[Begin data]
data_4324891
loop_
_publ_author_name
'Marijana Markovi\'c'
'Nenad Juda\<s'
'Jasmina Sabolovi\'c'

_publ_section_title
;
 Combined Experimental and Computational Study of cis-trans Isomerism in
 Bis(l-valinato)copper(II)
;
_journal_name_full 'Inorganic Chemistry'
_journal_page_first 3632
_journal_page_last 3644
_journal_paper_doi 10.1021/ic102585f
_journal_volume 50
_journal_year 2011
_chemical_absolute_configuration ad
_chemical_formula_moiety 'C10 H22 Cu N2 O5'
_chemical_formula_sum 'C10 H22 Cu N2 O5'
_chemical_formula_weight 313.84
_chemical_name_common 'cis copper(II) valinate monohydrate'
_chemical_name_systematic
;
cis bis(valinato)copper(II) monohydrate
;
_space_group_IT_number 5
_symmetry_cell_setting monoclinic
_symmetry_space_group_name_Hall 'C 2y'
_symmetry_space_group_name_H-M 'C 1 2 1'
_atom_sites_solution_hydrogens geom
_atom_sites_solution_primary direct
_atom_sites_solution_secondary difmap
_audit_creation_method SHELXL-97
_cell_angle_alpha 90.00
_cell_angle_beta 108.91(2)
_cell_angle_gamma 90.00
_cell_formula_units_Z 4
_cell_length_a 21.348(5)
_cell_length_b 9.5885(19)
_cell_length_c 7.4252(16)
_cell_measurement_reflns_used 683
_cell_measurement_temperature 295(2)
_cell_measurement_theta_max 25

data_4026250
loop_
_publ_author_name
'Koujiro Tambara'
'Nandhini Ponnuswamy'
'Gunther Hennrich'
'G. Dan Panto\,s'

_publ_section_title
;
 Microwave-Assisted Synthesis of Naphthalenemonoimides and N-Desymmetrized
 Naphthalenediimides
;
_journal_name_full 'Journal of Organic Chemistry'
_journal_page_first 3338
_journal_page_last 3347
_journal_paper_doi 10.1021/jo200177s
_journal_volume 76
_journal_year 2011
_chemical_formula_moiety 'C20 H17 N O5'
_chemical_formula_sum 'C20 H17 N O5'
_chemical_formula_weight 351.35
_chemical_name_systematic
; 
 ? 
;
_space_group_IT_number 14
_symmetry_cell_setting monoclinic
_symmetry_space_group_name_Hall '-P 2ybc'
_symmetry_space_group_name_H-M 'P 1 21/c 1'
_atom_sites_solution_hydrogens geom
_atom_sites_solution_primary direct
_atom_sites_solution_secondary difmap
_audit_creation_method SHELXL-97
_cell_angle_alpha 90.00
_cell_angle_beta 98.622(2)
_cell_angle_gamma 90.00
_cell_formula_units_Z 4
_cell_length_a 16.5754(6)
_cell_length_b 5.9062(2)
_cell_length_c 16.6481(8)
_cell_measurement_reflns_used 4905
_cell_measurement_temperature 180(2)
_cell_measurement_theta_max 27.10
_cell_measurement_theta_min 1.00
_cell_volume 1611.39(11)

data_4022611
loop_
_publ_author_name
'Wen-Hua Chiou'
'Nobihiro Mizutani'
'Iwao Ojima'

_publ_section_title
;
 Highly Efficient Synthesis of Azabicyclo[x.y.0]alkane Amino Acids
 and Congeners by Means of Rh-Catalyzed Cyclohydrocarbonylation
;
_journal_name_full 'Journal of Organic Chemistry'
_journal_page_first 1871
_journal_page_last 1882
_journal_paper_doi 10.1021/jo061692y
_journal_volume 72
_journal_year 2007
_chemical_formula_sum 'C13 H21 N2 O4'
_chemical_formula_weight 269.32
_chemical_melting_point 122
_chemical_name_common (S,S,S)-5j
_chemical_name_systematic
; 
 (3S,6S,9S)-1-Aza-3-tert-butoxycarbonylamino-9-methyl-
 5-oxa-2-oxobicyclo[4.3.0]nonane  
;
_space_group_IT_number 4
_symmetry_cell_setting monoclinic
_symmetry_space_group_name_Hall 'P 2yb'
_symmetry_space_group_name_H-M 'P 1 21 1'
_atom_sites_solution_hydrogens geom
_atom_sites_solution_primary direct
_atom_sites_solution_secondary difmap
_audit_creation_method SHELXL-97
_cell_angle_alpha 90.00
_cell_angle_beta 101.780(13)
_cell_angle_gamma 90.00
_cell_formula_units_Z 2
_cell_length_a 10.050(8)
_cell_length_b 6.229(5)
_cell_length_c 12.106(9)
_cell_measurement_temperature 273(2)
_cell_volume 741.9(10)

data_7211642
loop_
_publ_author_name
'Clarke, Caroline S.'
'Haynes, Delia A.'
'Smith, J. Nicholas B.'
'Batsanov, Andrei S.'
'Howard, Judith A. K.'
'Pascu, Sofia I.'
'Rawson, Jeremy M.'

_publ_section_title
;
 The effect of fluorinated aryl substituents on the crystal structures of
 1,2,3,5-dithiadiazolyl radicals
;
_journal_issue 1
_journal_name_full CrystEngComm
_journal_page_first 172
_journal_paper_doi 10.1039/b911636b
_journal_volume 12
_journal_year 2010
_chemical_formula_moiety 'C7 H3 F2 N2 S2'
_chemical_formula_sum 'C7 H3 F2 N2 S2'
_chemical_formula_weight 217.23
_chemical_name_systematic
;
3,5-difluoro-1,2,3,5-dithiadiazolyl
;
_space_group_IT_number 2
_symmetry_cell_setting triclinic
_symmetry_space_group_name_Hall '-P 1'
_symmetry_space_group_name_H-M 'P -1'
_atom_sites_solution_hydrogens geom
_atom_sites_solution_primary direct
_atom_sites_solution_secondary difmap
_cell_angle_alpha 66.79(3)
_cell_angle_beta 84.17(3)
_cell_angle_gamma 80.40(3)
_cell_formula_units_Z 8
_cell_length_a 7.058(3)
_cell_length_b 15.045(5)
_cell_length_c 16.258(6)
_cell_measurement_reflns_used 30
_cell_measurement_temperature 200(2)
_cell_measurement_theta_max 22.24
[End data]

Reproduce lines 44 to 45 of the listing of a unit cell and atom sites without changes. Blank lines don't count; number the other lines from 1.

_cell_measurement_theta_max 25

data_4026250